The staff of CJP Medical Communications has no relevant financial relationships with commercial interests to disclose.
The staff of the Medical College of Wisconsin has no relevant financial relationships with commercial interests to disclose.
The educational content of this program has been peer-reviewed by The Medical College of Wisconsin.
The material presented at or in any Medical College of Wisconsin or Carden Jennings Publishing Company, Ltd., continuing education activity does not necessarily reflect the views and opinions of Medical College of Wisconsin or Carden Jennings Publishing. Neither Medical College of Wisconsin nor Carden Jennings Publishing, nor the faculty endorse or recommend any techniques, commercial products, or manufacturers. The faculty/authors may discuss the use of materials and/or products that have not yet been approved by the U.S. Food and Drug Administration. All readers and continuing education participants should verify all information before treating patients or utilizing any product.
CME and Support Information
This continuing medical education activity is provided by The Medical College of Wisconsin. Collaborative Partner: Carden Jennings Publishing Co., Ltd.
This activity is supported by an educational grant from Sanofi Genzyme.
1. Gietema JA, Oosting SF, Docetaxel for metastatic prostate cancer: Early is better. Ned Tijdschr Geneeskd. 2016;160:D215.
2. Ryan CJ, Smith MR, Fizazi K, Saad F, Mulders PAF, Sternberg CN, Miller K, Logothetis CJ, Shore ND, et al. Abiraterone acetate plus prednisone versus placebo plus prednisone in chemotherapy-naive men with metastatic castration-resistant prostate cancer (COU-AA-302): final overall survival analysis of a randomized, double-blind, placebo controlled phase 3 study. The Lancet Oncology. Feb 2015; 16(2): 152-160.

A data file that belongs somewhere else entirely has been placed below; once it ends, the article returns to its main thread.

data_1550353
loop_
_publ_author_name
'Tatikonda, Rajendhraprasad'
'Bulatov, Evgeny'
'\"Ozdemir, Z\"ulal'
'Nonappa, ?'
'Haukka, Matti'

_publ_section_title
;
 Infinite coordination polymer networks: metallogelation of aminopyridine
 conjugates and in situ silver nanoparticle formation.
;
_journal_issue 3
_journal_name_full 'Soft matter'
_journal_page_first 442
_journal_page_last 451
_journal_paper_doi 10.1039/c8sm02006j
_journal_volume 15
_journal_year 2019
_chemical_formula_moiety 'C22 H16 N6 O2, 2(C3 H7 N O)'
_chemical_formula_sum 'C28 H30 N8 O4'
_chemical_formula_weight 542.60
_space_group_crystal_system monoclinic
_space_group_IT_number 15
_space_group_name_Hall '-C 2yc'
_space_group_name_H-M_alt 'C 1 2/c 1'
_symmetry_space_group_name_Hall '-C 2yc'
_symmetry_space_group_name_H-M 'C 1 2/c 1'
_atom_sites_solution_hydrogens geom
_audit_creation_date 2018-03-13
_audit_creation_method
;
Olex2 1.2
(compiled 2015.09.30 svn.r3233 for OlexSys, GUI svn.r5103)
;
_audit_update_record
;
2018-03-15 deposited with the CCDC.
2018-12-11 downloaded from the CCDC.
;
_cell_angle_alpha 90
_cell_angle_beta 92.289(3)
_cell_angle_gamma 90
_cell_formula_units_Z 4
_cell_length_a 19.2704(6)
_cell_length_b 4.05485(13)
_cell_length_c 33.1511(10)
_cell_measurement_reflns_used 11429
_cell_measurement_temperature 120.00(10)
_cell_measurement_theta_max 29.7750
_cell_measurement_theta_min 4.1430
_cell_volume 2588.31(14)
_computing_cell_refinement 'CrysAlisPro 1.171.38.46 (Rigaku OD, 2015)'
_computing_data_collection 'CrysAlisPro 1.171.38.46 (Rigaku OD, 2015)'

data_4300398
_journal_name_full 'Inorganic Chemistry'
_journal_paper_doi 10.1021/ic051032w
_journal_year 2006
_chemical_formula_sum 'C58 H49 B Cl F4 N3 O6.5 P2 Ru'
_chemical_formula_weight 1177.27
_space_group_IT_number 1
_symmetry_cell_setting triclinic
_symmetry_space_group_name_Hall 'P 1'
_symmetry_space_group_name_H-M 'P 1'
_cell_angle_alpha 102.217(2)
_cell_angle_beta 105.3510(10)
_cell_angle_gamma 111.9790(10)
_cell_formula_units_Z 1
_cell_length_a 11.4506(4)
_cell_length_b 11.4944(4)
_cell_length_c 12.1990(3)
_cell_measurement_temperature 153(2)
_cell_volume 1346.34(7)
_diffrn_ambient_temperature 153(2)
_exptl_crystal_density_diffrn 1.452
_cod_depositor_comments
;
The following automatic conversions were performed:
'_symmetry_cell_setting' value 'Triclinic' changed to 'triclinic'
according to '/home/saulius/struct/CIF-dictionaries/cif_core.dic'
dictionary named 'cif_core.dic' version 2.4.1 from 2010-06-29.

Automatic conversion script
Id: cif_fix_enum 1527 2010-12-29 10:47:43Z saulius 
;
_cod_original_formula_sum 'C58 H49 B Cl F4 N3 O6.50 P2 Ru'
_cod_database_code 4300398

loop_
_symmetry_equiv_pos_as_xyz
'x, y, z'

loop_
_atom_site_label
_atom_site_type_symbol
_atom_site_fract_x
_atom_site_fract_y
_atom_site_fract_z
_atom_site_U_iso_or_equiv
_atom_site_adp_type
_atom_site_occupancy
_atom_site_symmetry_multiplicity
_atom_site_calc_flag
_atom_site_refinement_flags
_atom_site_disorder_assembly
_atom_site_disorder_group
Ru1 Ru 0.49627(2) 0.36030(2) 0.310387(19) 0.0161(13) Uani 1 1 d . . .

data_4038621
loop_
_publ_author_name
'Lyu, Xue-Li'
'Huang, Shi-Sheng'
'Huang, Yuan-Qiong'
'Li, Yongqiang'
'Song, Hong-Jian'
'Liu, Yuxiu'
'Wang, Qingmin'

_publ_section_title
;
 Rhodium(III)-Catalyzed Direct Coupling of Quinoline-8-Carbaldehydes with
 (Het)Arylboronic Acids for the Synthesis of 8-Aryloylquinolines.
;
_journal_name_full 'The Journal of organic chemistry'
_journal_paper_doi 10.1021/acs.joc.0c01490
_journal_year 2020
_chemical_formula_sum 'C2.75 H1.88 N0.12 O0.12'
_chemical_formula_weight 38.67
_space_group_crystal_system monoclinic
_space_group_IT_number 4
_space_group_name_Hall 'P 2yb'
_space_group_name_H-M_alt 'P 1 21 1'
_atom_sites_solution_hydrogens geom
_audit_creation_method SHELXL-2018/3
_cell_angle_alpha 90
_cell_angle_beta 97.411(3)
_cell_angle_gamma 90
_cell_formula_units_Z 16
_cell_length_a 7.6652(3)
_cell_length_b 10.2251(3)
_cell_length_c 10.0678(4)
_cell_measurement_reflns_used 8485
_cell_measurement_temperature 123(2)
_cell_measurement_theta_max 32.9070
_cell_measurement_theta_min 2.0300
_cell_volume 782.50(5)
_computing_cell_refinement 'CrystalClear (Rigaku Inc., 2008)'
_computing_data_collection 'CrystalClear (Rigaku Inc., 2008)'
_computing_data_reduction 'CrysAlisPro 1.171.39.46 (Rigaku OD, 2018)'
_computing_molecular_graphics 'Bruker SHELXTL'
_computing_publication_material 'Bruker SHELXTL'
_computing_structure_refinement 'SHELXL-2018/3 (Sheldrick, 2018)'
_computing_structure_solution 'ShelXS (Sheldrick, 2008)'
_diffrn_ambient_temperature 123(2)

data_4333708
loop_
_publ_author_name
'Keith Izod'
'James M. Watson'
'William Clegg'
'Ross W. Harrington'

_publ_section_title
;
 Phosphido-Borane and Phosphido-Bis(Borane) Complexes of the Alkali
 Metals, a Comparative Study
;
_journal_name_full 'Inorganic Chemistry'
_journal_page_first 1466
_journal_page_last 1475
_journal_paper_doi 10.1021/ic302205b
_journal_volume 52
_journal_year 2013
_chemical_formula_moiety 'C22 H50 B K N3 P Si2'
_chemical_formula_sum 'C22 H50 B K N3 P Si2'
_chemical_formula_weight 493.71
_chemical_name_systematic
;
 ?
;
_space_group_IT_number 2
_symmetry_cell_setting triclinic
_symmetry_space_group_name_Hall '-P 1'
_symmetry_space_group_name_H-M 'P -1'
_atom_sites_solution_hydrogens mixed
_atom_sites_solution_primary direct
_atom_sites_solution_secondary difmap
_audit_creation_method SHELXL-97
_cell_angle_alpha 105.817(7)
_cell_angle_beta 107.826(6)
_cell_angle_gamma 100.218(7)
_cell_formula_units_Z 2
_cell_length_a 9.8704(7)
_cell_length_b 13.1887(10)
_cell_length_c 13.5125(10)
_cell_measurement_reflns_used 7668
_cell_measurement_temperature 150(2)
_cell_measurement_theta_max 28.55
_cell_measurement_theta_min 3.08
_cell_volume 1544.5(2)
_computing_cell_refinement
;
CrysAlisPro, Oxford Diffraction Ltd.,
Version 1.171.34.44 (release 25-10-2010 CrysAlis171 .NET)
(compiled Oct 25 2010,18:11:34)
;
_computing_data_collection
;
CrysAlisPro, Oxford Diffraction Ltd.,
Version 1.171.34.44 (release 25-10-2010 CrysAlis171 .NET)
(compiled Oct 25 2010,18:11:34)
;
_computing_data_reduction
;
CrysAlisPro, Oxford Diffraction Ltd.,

3. James N, et al. Abiraterone for Prostate Cancer Not Previously Treated with Hormone Therapy. N Engl J Med 2017; 377:338-351.
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6. Armstrong AJ, Szmulewitz RZ, Petrylak DP, et al. Phase III study of androgen deprivation therapy (ADT) with enzalutamide (ENZA) or placebo (PBO) in metastatic hormone-sensitive prostate cancer (mHSPC): The ARCHES trial. J Clin Onc 2019; 37: 687-687.
7. Smith MR, Saad F, Chowdhury S, et al. Apalutamide Treatment and Metastasis-free Survival in Prostate Cancer. April 2018. N Engl J Med. 2018; 378:1408-1418.
8. Hussain M, Fizazi K, Saad F, et al. Enzalutamide in Men with Nonmetastatic, Castration-Resistant Prostate Cancer. N Engl J Med 2018; 378:2465-2474.
9. Efficacy and Safety Study of Darolutamide (ODM-201) in Men With High-risk Nonmetastatic Castration-resistant Prostate Cancer (ARAMIS). Orion Corporation, Orion Pharma and Bayer. July 2014 - [Cited 2018 Oct 24]. Available from: https://clinicaltrials.gov/ct2/show/NCT02200614. NLM Identifier: NCT02200614.
10. James ND et al. ASCO 2015. Abstract 5001.
The following learning objectives were developed to address the identified learning gaps.
Upon completion of the conference, participants will be able to:
Evaluate the role of hormone therapy and target agents combined with chemotherapy in metastatic disease
Discuss the treatment of advanced disease, specifically in the non-metastatic CRPC disease state
Assess the treatment of oligometastatic prostate cancer with recent advancements
By completing/passing this course, you will attain the certificate MCW CME Certificate